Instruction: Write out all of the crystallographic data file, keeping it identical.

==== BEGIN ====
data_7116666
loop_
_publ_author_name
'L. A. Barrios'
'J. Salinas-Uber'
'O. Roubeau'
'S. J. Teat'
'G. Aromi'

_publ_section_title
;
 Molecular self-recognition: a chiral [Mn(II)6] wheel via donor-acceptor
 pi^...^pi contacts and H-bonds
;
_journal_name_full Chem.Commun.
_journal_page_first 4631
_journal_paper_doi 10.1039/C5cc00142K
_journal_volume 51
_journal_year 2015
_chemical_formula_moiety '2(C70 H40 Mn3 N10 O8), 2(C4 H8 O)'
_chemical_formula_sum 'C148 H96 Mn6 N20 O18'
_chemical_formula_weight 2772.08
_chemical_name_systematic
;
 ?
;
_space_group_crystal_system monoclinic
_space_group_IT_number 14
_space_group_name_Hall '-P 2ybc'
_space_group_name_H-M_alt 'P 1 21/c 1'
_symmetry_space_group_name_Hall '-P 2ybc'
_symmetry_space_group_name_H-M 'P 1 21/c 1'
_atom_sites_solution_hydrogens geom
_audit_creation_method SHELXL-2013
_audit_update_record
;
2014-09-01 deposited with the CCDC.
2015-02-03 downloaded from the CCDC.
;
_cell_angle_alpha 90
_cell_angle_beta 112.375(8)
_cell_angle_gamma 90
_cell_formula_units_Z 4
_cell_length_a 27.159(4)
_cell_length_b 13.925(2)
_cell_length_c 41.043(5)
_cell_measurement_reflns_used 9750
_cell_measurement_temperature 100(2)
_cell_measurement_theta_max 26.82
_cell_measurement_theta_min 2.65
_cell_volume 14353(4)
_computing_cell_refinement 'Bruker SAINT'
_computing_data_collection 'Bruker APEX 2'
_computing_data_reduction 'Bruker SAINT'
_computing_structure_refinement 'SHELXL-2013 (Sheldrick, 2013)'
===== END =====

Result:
data_7116666
loop_
_publ_author_name
'L. A. Barrios'
'J. Salinas-Uber'
'O. Roubeau'
'S. J. Teat'
'G. Aromi'

_publ_section_title
;
 Molecular self-recognition: a chiral [Mn(II)6] wheel via donor-acceptor
 pi^...^pi contacts and H-bonds
;
_journal_name_full Chem.Commun.
_journal_page_first 4631
_journal_paper_doi 10.1039/C5cc00142K
_journal_volume 51
_journal_year 2015
_chemical_formula_moiety '2(C70 H40 Mn3 N10 O8), 2(C4 H8 O)'
_chemical_formula_sum 'C148 H96 Mn6 N20 O18'
_chemical_formula_weight 2772.08
_chemical_name_systematic
;
 ?
;
_space_group_crystal_system monoclinic
_space_group_IT_number 14
_space_group_name_Hall '-P 2ybc'
_space_group_name_H-M_alt 'P 1 21/c 1'
_symmetry_space_group_name_Hall '-P 2ybc'
_symmetry_space_group_name_H-M 'P 1 21/c 1'
_atom_sites_solution_hydrogens geom
_audit_creation_method SHELXL-2013
_audit_update_record
;
2014-09-01 deposited with the CCDC.
2015-02-03 downloaded from the CCDC.
;
_cell_angle_alpha 90
_cell_angle_beta 112.375(8)
_cell_angle_gamma 90
_cell_formula_units_Z 4
_cell_length_a 27.159(4)
_cell_length_b 13.925(2)
_cell_length_c 41.043(5)
_cell_measurement_reflns_used 9750
_cell_measurement_temperature 100(2)
_cell_measurement_theta_max 26.82
_cell_measurement_theta_min 2.65
_cell_volume 14353(4)
_computing_cell_refinement 'Bruker SAINT'
_computing_data_collection 'Bruker APEX 2'
_computing_data_reduction 'Bruker SAINT'
_computing_structure_refinement 'SHELXL-2013 (Sheldrick, 2013)'